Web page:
Creating practical and engaging training modules is essential for any successful training program. Whether it's for corporate training, academic education, or a hobby course, the structure and content of your modules can significantly influence your trainees' engagement, understanding, and overall learning experience. In this guide, we'll take a comprehensive look at what is a training module, how to create one, and even some examples to inspire you.
What Is Training Modules Definition?
At its core, a training module is a structured and well-defined instructional unit designed to facilitate learning. It contains the resources, exercises, and content necessary for a learner to achieve a specific learning outcome or objective. They're a crucial component of modern education, used in both traditional and online learning settings.
In online training, a training module is a digital resource that provides the necessary information, resources, and tools to learn a specific subject or skill. Online training modules are generally interactive, multimedia-rich, and easily accessible via a learning management system (LMS).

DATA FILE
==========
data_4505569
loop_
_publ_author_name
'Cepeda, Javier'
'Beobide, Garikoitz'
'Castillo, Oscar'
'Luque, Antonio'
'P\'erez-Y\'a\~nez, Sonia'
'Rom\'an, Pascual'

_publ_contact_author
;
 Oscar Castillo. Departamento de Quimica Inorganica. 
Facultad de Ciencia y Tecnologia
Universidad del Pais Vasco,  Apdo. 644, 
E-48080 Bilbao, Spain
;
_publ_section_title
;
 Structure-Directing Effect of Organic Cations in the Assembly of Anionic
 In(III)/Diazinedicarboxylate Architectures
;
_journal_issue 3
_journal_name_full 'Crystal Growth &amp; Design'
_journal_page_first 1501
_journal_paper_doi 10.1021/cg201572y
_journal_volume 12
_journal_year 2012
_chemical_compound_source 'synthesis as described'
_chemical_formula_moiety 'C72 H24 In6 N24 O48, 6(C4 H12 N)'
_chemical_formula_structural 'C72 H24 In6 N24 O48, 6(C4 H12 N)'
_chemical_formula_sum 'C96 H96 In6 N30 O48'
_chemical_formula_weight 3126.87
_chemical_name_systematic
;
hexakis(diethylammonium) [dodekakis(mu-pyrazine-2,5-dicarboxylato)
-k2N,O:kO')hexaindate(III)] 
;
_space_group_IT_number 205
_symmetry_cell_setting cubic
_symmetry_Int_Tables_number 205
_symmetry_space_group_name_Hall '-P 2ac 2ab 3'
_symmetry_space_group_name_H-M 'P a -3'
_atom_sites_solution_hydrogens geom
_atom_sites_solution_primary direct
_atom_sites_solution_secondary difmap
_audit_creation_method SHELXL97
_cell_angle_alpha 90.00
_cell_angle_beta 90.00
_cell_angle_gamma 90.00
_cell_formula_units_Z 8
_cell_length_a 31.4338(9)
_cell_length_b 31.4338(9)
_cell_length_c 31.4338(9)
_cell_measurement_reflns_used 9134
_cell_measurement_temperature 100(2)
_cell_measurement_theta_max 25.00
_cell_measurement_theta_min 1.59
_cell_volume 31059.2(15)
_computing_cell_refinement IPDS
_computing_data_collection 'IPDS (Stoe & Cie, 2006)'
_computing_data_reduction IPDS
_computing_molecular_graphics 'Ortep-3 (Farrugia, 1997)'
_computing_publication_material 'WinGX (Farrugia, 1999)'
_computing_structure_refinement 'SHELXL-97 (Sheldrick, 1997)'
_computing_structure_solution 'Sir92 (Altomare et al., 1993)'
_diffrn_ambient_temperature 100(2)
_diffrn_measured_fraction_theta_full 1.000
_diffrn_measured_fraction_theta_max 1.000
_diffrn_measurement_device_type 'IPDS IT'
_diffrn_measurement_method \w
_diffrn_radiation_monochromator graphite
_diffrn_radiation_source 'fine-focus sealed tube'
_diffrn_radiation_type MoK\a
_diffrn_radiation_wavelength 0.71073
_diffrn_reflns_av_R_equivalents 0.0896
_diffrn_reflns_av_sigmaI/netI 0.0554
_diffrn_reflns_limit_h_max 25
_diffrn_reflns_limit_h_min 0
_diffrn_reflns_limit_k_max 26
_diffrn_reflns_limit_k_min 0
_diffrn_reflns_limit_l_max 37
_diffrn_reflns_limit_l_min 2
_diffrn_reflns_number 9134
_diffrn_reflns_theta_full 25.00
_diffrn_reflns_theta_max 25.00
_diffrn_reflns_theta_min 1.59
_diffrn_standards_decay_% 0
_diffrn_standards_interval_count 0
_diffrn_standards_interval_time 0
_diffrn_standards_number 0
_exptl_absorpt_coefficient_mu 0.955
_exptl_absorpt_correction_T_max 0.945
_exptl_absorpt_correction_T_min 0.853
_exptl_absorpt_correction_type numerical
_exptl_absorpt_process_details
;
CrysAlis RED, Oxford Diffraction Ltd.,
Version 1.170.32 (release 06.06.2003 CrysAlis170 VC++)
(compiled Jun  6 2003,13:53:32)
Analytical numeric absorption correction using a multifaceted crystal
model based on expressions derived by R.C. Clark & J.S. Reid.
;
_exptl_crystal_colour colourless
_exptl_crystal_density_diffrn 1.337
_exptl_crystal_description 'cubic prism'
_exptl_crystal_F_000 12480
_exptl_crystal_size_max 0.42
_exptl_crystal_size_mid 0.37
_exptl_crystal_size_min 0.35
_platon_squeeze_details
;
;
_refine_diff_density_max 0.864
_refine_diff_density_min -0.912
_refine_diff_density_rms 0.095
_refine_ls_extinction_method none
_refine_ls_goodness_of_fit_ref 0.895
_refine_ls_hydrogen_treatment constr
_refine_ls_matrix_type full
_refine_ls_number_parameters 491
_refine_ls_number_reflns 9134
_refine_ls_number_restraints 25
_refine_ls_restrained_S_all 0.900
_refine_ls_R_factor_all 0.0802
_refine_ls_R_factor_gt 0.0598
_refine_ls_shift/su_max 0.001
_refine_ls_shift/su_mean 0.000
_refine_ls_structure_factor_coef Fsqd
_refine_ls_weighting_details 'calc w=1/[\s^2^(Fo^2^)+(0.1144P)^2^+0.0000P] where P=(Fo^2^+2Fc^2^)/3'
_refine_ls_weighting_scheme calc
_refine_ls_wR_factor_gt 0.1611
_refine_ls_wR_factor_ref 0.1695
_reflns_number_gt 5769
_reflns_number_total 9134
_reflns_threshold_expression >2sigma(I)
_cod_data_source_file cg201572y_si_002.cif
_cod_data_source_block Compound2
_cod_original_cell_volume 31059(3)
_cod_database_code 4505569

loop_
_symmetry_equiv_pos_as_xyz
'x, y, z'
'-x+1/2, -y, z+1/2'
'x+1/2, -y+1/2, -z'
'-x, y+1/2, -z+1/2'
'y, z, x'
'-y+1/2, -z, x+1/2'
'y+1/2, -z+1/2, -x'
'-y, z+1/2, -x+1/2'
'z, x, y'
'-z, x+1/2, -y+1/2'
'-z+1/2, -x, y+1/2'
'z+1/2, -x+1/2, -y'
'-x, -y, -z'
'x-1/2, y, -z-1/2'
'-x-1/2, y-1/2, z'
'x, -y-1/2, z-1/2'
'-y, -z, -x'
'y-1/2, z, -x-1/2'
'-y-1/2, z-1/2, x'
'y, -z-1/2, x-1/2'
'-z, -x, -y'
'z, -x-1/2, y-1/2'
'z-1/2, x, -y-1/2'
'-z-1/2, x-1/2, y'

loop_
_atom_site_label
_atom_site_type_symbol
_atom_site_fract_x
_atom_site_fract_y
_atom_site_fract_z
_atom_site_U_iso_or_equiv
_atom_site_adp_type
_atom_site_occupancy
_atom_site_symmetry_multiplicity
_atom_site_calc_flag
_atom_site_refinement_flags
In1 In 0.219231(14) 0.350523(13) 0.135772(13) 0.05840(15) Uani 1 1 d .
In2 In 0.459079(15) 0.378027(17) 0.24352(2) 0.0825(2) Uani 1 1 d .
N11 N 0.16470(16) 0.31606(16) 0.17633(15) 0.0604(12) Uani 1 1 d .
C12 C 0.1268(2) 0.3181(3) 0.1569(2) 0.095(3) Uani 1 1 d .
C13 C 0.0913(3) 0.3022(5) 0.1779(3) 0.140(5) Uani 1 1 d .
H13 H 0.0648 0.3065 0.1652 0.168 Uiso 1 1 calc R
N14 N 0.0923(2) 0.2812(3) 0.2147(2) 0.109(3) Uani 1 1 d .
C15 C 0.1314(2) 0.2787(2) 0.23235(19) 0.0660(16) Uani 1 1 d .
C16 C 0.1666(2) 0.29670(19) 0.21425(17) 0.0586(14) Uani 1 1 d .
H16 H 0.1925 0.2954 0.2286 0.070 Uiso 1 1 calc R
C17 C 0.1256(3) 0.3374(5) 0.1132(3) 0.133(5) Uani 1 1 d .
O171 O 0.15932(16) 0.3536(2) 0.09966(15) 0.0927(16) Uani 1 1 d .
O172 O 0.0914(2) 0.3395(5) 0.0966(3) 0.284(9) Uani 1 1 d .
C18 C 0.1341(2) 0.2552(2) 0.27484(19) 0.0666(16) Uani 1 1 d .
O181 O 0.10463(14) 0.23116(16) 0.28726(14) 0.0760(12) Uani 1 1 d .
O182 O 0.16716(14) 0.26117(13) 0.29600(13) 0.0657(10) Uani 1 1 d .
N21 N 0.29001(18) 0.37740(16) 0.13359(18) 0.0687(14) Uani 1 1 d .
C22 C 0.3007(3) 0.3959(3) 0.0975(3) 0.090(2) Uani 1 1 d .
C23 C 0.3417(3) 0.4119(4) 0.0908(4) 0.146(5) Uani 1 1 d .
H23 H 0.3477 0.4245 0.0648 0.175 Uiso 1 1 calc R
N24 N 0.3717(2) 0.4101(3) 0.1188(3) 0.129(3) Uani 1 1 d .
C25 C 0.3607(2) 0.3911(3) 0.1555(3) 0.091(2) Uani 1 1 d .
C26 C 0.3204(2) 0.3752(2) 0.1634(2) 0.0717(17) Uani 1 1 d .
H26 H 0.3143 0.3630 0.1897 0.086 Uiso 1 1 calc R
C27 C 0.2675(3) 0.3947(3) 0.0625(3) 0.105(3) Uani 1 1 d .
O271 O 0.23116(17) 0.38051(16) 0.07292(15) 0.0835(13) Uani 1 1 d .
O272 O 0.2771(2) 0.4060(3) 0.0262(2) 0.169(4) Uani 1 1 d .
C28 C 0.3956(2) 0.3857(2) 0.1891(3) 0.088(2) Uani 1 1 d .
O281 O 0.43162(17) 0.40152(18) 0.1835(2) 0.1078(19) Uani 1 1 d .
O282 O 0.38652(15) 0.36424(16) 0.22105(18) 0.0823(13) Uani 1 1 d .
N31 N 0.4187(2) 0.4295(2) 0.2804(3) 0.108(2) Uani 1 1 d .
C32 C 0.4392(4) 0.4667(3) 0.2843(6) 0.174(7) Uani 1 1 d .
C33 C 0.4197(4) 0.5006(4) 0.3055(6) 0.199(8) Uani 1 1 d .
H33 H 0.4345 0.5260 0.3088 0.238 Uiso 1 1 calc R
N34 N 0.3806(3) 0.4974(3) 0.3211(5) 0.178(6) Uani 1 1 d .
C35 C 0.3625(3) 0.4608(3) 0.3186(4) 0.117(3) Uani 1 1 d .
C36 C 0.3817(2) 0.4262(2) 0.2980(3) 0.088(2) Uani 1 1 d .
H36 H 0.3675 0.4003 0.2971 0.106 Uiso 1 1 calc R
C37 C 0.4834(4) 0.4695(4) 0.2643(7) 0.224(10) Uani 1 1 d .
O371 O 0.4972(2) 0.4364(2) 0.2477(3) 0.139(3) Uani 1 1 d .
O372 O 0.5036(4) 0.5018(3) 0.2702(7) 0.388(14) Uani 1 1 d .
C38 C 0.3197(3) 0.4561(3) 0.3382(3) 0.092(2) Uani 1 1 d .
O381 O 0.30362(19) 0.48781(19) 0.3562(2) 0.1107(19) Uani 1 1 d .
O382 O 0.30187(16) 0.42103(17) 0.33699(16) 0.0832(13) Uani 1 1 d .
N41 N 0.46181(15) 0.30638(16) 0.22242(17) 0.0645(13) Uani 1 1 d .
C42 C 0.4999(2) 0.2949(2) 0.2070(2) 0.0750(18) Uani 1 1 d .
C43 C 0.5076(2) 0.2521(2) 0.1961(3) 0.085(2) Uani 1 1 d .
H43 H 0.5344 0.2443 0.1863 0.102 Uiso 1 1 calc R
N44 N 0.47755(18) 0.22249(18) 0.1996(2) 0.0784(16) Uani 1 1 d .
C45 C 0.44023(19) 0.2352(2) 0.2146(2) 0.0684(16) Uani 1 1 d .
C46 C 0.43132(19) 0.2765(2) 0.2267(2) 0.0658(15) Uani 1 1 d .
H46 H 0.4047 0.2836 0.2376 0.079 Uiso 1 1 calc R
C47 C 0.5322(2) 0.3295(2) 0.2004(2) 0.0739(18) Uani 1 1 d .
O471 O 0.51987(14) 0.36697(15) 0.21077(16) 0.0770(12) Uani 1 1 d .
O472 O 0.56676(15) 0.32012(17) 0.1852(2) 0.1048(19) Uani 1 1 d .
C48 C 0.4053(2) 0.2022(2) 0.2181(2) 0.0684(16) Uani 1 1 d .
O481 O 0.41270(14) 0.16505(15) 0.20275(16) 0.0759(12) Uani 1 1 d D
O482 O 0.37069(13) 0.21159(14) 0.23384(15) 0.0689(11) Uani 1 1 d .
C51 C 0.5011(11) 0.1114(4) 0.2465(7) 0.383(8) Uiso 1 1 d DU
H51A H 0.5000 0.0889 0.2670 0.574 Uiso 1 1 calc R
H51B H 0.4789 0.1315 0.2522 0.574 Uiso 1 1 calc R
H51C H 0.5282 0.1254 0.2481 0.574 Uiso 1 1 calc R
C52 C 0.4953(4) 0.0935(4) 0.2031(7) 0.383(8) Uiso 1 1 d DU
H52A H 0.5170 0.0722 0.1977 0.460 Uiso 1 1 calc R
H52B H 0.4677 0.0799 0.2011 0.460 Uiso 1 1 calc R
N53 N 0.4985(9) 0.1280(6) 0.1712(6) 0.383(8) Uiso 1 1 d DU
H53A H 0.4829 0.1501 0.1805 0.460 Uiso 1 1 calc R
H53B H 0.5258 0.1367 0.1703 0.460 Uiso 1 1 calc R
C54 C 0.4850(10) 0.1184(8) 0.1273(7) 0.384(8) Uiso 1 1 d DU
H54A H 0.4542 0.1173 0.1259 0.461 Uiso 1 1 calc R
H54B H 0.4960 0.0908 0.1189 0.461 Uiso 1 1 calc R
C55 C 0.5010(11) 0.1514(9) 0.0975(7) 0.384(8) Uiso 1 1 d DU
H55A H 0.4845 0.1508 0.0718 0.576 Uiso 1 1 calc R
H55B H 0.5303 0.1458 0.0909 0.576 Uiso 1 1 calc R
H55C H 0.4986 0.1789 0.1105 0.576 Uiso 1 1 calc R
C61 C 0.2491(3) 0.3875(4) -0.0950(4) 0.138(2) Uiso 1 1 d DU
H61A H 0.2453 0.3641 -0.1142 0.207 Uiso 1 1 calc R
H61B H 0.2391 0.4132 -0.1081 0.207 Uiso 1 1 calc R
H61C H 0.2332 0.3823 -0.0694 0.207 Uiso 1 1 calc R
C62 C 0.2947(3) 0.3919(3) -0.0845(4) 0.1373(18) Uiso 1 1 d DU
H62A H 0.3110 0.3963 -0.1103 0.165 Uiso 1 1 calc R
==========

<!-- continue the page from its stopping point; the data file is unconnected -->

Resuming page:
Module training can be likened to a piece of a puzzle; each module fits into a more extensive training program, creating a comprehensive learning experience when put together. The convenience and versatility of online training modules mean that learners can take them at their own pace, often from anywhere in the world.
Types of Training Modules
Training modules can come in many forms, catering to various learning styles, objectives, and environments. Here's a look at some common types of training modules used in learning management system:
- Self-Paced Modules. These modules are designed for learners to go through at their own pace. They might include pre-recorded lectures, readings, and self-assessment quizzes. They are highly flexible, catering to individuals' schedules and learning speeds.